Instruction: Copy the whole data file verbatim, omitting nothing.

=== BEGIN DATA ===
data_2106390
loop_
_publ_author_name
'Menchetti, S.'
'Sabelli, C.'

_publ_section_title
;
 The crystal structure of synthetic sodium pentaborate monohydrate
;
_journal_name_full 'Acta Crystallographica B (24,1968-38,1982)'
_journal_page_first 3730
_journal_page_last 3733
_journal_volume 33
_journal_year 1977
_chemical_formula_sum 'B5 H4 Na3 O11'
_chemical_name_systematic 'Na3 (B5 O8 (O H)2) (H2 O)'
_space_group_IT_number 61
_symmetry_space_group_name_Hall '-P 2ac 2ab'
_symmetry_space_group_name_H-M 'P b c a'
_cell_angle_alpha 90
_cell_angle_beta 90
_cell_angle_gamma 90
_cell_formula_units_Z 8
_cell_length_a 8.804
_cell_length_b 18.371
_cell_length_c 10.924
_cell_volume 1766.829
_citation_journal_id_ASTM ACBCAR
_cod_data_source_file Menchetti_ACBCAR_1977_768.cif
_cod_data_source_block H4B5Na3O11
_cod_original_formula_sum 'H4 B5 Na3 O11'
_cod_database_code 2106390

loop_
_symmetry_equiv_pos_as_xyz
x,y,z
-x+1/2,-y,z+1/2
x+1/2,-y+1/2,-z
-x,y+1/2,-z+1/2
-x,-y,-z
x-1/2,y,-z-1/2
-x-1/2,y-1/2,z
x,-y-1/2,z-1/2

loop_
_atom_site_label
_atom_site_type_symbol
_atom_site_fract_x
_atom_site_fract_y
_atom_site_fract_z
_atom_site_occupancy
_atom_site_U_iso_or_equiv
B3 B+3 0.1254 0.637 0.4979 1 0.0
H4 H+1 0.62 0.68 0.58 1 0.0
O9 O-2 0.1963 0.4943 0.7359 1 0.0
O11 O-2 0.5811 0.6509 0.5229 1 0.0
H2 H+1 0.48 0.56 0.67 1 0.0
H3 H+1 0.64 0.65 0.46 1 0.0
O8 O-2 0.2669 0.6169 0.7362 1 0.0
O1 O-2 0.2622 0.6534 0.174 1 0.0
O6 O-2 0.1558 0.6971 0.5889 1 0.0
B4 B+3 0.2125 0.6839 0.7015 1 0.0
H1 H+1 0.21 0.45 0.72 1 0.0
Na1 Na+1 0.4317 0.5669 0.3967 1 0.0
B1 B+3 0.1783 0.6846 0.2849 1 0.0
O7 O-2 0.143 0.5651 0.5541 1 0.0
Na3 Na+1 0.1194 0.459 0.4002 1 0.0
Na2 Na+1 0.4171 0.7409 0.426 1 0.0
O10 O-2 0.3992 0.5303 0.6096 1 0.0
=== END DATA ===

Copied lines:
data_2106390
loop_
_publ_author_name
'Menchetti, S.'
'Sabelli, C.'

_publ_section_title
;
 The crystal structure of synthetic sodium pentaborate monohydrate
;
_journal_name_full 'Acta Crystallographica B (24,1968-38,1982)'
_journal_page_first 3730
_journal_page_last 3733
_journal_volume 33
_journal_year 1977
_chemical_formula_sum 'B5 H4 Na3 O11'
_chemical_name_systematic 'Na3 (B5 O8 (O H)2) (H2 O)'
_space_group_IT_number 61
_symmetry_space_group_name_Hall '-P 2ac 2ab'
_symmetry_space_group_name_H-M 'P b c a'
_cell_angle_alpha 90
_cell_angle_beta 90
_cell_angle_gamma 90
_cell_formula_units_Z 8
_cell_length_a 8.804
_cell_length_b 18.371
_cell_length_c 10.924
_cell_volume 1766.829
_citation_journal_id_ASTM ACBCAR
_cod_data_source_file Menchetti_ACBCAR_1977_768.cif
_cod_data_source_block H4B5Na3O11
_cod_original_formula_sum 'H4 B5 Na3 O11'
_cod_database_code 2106390

loop_
_symmetry_equiv_pos_as_xyz
x,y,z
-x+1/2,-y,z+1/2
x+1/2,-y+1/2,-z
-x,y+1/2,-z+1/2
-x,-y,-z
x-1/2,y,-z-1/2
-x-1/2,y-1/2,z
x,-y-1/2,z-1/2

loop_
_atom_site_label
_atom_site_type_symbol
_atom_site_fract_x
_atom_site_fract_y
_atom_site_fract_z
_atom_site_occupancy
_atom_site_U_iso_or_equiv
B3 B+3 0.1254 0.637 0.4979 1 0.0
H4 H+1 0.62 0.68 0.58 1 0.0
O9 O-2 0.1963 0.4943 0.7359 1 0.0
O11 O-2 0.5811 0.6509 0.5229 1 0.0
H2 H+1 0.48 0.56 0.67 1 0.0
H3 H+1 0.64 0.65 0.46 1 0.0
O8 O-2 0.2669 0.6169 0.7362 1 0.0
O1 O-2 0.2622 0.6534 0.174 1 0.0
O6 O-2 0.1558 0.6971 0.5889 1 0.0
B4 B+3 0.2125 0.6839 0.7015 1 0.0
H1 H+1 0.21 0.45 0.72 1 0.0
Na1 Na+1 0.4317 0.5669 0.3967 1 0.0
B1 B+3 0.1783 0.6846 0.2849 1 0.0
O7 O-2 0.143 0.5651 0.5541 1 0.0
Na3 Na+1 0.1194 0.459 0.4002 1 0.0
Na2 Na+1 0.4171 0.7409 0.426 1 0.0
O10 O-2 0.3992 0.5303 0.6096 1 0.0